The department also partners with CVS – there is a drug drop box located at the police station where unneeded prescription medication can be safely discarded, “a major step in preventing access to addicting medications in the household that are no longer needed.”
Gun locks are offered to residents at no cost to allow them to safely store legally-owned weapons in their residences. WPD Detectives participate in meetings throughout the year with senior citizen groups to discuss fraud and other senior-targeted crimes.
WPD representatives sit on several standing committees and boards including the Chamber of Commerce to address business concerns, and provide police planning and presence to events; the Warwick Valley Coalition which coordinates annual pill drops resulting in the collection of several hundred pounds of discarded medications; and the Applefest Committee which is in the planning stages year-round for the safety and security that is required for that one-day event.
Finally, the WPD assists and participates in several events throughout the year such as Apple Eve, various parades, the Lions 5K, and high school homecoming.
Conversations & Outreach to Continue
Chief McGovern pointed out that one way citizens can get more involved in the Hispanic community is by providing translating services for officers when needed to aid with better communication. It was agreed that this would be a positive step and McGovern has met with Pastor Rolfi, the head of the Hispanic ministry at the Warwick Reformed Church, to address concerns about U.S. Immigration and Customs Enforcement (ICE). McGovern commented that WPD does not enforce federal law particularly if there is no warrant for a criminal charge.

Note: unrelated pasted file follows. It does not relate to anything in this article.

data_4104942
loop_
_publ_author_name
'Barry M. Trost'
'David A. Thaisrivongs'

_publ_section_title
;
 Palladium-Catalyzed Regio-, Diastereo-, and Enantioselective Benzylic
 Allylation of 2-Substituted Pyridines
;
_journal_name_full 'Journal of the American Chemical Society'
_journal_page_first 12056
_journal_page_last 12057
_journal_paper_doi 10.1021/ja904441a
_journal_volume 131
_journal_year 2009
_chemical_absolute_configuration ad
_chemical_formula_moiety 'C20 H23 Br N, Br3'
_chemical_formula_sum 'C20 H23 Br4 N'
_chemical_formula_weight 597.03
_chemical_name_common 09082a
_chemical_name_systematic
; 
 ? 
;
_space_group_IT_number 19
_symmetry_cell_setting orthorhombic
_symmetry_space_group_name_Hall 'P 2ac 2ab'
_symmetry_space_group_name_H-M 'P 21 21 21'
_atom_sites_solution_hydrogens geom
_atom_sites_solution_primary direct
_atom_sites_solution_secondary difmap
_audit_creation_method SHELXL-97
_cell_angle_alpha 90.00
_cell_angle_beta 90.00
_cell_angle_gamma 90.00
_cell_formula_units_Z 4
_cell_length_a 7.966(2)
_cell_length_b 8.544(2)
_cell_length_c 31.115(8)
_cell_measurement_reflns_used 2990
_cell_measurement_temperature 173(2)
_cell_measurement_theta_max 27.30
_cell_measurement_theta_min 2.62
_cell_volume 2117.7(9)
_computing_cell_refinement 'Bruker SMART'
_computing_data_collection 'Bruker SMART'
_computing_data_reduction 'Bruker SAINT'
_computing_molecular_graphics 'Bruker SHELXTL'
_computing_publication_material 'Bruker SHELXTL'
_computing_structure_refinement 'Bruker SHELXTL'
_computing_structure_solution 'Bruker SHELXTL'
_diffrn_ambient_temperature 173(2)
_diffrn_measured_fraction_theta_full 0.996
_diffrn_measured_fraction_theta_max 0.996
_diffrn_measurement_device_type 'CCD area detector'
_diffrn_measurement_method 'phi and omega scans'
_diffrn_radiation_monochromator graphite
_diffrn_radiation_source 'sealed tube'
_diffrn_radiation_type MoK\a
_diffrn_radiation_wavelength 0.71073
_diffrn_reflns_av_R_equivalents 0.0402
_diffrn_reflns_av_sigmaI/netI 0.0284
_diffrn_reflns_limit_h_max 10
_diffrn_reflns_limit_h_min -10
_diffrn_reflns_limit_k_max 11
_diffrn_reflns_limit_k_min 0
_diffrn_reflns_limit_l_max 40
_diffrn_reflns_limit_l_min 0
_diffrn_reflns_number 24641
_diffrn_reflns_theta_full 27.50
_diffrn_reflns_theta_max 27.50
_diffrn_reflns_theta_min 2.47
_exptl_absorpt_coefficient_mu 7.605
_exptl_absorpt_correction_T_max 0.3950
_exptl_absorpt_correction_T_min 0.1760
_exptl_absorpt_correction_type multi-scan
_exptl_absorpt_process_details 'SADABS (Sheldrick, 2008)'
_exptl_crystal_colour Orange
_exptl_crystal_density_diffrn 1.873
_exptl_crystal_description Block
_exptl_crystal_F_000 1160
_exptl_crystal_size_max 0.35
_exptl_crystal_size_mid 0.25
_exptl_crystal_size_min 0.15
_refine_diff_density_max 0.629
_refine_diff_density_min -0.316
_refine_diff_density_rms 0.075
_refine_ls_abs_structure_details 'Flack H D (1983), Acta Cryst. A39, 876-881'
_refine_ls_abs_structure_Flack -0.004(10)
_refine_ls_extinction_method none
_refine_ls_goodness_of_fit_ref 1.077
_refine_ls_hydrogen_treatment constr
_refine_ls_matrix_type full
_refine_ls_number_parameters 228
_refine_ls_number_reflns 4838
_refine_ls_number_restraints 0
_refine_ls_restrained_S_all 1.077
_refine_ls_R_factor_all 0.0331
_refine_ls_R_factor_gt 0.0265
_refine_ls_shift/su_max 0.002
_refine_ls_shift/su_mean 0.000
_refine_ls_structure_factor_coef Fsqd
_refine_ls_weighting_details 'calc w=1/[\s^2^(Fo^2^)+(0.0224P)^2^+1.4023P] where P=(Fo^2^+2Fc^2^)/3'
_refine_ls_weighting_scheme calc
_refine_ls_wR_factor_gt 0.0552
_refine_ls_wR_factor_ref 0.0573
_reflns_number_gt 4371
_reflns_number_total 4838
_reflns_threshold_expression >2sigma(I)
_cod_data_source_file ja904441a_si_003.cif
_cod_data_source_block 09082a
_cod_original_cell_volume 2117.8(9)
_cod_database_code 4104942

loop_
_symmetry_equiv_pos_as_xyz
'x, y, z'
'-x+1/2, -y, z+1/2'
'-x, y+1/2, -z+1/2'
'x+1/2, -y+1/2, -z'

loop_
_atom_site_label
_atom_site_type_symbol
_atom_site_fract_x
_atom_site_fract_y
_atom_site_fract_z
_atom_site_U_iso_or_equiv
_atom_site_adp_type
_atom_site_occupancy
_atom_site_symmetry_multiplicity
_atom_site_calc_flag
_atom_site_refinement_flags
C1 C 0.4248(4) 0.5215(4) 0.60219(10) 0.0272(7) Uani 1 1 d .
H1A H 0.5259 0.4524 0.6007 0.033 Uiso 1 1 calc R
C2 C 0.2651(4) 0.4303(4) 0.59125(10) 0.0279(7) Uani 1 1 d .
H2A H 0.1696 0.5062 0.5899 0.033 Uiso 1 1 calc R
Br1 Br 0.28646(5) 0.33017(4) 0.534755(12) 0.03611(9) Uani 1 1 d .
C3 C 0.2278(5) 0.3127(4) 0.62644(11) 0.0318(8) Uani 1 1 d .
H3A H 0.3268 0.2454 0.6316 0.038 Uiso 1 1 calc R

“We have a pretty good relationship, I think, with the Hispanic community. Very few problems, very few interactions and certainly miniscule interactions that result in an arrest,” McGovern stated, and added that he feels the department has a good relationship with the Black community as well.
A suggestion was made to participate in more events in Kings Estates, such as barbeques and block parties that both Lt. Rader and Sgt. Mullins have attended in the past. Ronald Martinez suggested setting up a sporting event, such as a local basketball game with members of the department, that might attract more people of color, “allowing the community to get involved in these particular discussions” leading to effective conversations.